Leucospermum is a genus of evergreen upright, sometimes creeping shrubs that is assigned to the Proteaceae, with currently forty-eight known species. Almost all species are easily recognised as Leucospermum because of the long protruding styles with a thickened pollen-presenter, which jointly give the flower head the appearance of a pincushion, its common name. Pincushions can be found in South Africa, Swaziland, Zimbabwe and Mozambique.
Currently, the genus is subdivided in nine sections based on morphological commonalities and differences, each section having several species. The classification becomes more complex when garden hybrids are considered. Leucospermum pluridens 'Gold Fever' is shown here and is a large upright evergreen shrub of up to 3 m high. It has leathery, oblong to wedge-shaped leaves about 7½ cm long and 2½ cm wide, deeply incised near the tip with seven to ten teeth.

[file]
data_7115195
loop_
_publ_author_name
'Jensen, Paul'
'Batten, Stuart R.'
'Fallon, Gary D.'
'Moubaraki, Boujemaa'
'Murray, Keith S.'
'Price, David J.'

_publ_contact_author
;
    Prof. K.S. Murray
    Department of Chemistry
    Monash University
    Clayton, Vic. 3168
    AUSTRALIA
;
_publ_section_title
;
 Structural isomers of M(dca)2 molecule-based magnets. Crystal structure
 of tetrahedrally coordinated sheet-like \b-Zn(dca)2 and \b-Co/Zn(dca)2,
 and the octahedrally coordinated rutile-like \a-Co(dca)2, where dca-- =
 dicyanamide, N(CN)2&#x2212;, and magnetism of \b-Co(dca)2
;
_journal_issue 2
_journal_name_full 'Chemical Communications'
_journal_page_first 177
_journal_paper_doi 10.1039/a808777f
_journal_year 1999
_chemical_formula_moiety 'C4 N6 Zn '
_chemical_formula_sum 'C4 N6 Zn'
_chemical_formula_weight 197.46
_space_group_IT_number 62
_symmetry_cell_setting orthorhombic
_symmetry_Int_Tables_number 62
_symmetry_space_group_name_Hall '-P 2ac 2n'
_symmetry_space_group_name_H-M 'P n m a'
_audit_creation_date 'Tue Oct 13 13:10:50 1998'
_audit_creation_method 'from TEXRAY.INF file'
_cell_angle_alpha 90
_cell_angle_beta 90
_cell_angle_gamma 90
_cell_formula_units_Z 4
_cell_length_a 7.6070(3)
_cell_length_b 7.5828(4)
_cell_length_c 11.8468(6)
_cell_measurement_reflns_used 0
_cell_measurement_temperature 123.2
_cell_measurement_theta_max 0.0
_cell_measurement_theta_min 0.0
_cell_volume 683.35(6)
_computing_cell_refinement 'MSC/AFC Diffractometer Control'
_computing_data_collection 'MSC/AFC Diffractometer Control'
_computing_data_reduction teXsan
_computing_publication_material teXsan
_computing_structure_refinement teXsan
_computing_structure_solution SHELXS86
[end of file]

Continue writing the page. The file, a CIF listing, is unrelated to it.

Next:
It has initially yellow, later carmine coloured flower heads. The 2 cm long bracts have slender, recurved tips. From the centre of the perianth emerge long styles that jointly give the impression of a pincushion. It is called Robinson pincushion in English and Robinson-kreupelhout in Afrikaans. Flowers can be found between September and December. It naturally occurs in the south of South Africa.
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